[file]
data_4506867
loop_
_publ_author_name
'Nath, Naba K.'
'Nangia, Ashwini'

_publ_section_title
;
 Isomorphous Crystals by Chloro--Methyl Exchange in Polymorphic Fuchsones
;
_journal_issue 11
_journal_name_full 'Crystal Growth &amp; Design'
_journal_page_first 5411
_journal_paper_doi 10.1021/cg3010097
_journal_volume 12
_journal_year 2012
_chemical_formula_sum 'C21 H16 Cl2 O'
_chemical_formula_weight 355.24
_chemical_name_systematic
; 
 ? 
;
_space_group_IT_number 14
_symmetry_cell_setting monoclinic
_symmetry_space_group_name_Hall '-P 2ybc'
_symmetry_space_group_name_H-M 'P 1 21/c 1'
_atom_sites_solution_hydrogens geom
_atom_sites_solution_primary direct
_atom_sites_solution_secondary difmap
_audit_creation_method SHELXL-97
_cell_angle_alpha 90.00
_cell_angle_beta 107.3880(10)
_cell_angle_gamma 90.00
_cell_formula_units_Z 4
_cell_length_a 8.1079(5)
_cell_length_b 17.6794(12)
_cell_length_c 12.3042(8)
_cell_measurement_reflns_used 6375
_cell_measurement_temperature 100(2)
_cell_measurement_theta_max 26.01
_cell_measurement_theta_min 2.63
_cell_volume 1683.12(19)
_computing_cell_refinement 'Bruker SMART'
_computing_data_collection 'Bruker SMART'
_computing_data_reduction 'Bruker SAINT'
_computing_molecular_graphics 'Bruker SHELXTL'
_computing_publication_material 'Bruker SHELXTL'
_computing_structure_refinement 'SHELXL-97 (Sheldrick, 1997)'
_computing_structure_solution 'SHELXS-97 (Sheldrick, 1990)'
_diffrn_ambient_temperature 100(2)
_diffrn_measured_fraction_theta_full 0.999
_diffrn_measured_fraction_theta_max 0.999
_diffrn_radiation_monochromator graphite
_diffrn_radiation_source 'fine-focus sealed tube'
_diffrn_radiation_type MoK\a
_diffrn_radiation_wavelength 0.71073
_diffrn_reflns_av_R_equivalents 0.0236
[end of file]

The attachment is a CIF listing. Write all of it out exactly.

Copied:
data_4506867
loop_
_publ_author_name
'Nath, Naba K.'
'Nangia, Ashwini'

_publ_section_title
;
 Isomorphous Crystals by Chloro--Methyl Exchange in Polymorphic Fuchsones
;
_journal_issue 11
_journal_name_full 'Crystal Growth &amp; Design'
_journal_page_first 5411
_journal_paper_doi 10.1021/cg3010097
_journal_volume 12
_journal_year 2012
_chemical_formula_sum 'C21 H16 Cl2 O'
_chemical_formula_weight 355.24
_chemical_name_systematic
; 
 ? 
;
_space_group_IT_number 14
_symmetry_cell_setting monoclinic
_symmetry_space_group_name_Hall '-P 2ybc'
_symmetry_space_group_name_H-M 'P 1 21/c 1'
_atom_sites_solution_hydrogens geom
_atom_sites_solution_primary direct
_atom_sites_solution_secondary difmap
_audit_creation_method SHELXL-97
_cell_angle_alpha 90.00
_cell_angle_beta 107.3880(10)
_cell_angle_gamma 90.00
_cell_formula_units_Z 4
_cell_length_a 8.1079(5)
_cell_length_b 17.6794(12)
_cell_length_c 12.3042(8)
_cell_measurement_reflns_used 6375
_cell_measurement_temperature 100(2)
_cell_measurement_theta_max 26.01
_cell_measurement_theta_min 2.63
_cell_volume 1683.12(19)
_computing_cell_refinement 'Bruker SMART'
_computing_data_collection 'Bruker SMART'
_computing_data_reduction 'Bruker SAINT'
_computing_molecular_graphics 'Bruker SHELXTL'
_computing_publication_material 'Bruker SHELXTL'
_computing_structure_refinement 'SHELXL-97 (Sheldrick, 1997)'
_computing_structure_solution 'SHELXS-97 (Sheldrick, 1990)'
_diffrn_ambient_temperature 100(2)
_diffrn_measured_fraction_theta_full 0.999
_diffrn_measured_fraction_theta_max 0.999
_diffrn_radiation_monochromator graphite
_diffrn_radiation_source 'fine-focus sealed tube'
_diffrn_radiation_type MoK\a
_diffrn_radiation_wavelength 0.71073
_diffrn_reflns_av_R_equivalents 0.0236